Aretha Franklin: ‘Think’ exhibit celebrates the life and legacy of the Queen of Soul
An estate-approved exhibit at the Charles H. Wright Museum of African American History in Detroit features a tribute to Aretha Franklin’s life and legacy that aims to be a “much longer expression” of the celebrated music icon.
“Think: A Tribute to the Queen of Soul” will open this week and will run until Jan. 21, 2019. The museum previously hosted Franklin’s public viewing following her death from pancreatic cancer at the age of 76.
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“This is an opportunity for people to come back and engage, reminisce and reflect,” Wright museum board member Kelly Major Green told the Detroit Free Press. “It’s the beginning of a much longer expression of who Aretha is.”
As noted by the New York Post’s Pagesix, the exhibit will feature wardrobe, shoes, video displays and photos from throughout Franklin’s career, including a copy of the first-ever recording Franklin released, a 1956 vinyl of “Never Grow Old” by “Aretha Franklin, Daughter of Rev. C.L. Franklin.” Additionally, the “red, lace-trimmed ruffled suit and crimson satin pumps” that she wore at the public viewing will display in the exhibit.
“My aunt used to always talk about having a Franklin family museum,” Franklin’s niece, Sabrina Owens, told The Associated Press. “That’s not on the immediate horizon, but I thought this would be a good start to it.”
The exhibit is designed to change and offer surprises during its four-month tenure at the museum. Curators will reportedly rotate items in and out of display to “reflect the same ever-changing dynamics that marked the singer’s own life,” the Detroit Free Press writes.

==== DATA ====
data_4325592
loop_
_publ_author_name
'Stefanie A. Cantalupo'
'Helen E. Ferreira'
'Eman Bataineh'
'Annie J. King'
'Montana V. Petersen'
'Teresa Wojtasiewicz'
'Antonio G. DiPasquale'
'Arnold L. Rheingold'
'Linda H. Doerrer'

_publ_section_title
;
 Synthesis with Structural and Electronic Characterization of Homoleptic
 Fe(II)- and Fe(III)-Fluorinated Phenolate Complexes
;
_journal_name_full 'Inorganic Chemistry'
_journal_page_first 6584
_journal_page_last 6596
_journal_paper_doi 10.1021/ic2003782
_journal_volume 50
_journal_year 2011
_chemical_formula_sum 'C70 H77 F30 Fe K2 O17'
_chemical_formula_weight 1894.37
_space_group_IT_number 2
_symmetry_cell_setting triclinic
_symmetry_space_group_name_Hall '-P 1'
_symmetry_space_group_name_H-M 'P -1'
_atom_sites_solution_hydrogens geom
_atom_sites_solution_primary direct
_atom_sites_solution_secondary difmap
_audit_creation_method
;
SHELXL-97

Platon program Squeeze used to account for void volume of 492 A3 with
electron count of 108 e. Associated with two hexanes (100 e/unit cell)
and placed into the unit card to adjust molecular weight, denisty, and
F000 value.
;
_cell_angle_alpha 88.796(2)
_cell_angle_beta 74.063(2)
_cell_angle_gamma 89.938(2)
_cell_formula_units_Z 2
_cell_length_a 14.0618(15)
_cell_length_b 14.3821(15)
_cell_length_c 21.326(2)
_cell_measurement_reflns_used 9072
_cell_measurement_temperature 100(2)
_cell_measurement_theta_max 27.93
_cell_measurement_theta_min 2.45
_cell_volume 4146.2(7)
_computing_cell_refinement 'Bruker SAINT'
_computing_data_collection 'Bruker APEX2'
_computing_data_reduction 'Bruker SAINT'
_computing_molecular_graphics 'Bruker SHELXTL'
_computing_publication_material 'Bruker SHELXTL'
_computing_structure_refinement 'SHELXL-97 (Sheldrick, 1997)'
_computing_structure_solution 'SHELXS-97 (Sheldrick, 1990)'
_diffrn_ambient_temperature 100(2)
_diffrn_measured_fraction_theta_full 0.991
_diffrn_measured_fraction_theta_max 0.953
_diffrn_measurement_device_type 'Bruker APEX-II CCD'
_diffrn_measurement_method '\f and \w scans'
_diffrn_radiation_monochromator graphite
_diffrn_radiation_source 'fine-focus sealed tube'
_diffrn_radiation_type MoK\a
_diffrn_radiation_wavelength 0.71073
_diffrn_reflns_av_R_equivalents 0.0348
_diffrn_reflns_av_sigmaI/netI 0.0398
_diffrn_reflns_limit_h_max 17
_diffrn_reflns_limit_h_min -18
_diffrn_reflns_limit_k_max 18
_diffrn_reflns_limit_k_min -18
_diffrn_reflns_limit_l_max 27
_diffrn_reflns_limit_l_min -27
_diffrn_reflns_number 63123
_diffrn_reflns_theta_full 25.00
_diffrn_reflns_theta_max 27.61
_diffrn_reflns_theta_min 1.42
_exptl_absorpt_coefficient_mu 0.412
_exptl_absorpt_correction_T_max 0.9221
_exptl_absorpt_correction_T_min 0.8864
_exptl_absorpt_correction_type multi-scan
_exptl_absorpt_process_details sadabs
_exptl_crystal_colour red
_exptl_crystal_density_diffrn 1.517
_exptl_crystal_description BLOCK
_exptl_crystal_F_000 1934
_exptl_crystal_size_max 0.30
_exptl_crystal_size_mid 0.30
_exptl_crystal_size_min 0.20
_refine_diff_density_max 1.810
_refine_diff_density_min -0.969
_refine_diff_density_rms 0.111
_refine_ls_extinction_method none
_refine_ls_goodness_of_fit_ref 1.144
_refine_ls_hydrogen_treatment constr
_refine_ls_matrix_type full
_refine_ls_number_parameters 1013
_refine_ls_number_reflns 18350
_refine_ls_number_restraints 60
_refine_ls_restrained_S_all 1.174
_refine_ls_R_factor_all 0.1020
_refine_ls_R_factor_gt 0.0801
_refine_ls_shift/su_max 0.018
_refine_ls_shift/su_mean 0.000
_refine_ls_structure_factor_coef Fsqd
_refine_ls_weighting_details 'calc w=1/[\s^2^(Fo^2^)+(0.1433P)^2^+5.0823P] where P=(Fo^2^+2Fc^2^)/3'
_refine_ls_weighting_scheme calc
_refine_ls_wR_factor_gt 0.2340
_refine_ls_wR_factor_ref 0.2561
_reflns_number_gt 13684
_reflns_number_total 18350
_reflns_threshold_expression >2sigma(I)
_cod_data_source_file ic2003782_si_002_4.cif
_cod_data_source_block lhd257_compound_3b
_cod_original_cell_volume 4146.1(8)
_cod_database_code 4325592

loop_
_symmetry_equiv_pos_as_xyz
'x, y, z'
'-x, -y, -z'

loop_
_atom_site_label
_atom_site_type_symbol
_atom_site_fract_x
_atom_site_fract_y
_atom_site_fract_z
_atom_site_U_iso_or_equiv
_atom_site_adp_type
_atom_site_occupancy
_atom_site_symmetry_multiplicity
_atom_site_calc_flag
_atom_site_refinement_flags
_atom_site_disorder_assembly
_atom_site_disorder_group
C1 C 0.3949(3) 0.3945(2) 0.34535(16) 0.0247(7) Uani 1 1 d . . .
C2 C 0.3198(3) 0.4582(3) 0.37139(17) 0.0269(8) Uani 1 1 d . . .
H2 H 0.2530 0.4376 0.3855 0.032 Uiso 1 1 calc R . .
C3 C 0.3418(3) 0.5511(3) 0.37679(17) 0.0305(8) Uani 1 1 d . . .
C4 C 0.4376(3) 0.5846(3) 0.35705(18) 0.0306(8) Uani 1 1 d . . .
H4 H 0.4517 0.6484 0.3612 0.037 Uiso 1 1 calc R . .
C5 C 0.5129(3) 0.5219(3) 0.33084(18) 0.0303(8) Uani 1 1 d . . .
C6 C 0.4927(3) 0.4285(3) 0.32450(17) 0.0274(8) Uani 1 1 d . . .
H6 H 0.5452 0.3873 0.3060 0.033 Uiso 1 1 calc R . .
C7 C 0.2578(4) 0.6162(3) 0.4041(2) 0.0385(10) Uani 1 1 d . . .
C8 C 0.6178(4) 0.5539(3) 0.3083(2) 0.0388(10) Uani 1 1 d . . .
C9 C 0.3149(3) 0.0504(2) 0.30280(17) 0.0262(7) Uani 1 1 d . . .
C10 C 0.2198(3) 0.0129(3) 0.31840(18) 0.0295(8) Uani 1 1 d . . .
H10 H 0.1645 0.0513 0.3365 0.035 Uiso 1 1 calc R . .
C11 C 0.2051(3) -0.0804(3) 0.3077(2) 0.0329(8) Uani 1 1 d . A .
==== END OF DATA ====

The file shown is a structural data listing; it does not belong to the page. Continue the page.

“This mirrors the way she was – keep on adding things to a collection, giving people something different to look forward to – just goes along with who she was as a person,” Owens said. “She just always wanted to change, keep herself relevant.”
According to The Detroit News, for the current and future exhibit, the museum is working with the Franklin family to create a visually arresting piece that truly reflects the impact of the singer’s life.
“Aretha was obviously important to the world and important to Detroit,” said Green. “We want to be able to express that appropriate and commensurate with the legacy that it is.”
Franklin’s niece believes the public’s response to the exhibits can help the family determine if a permanent museum “is a viable idea.”
“It’s just really good to see my aunt’s dream come to fruition,” Owens said.
The Franklin estate is eyeing a long-term exhibit housed at an undetermined location in 2020.
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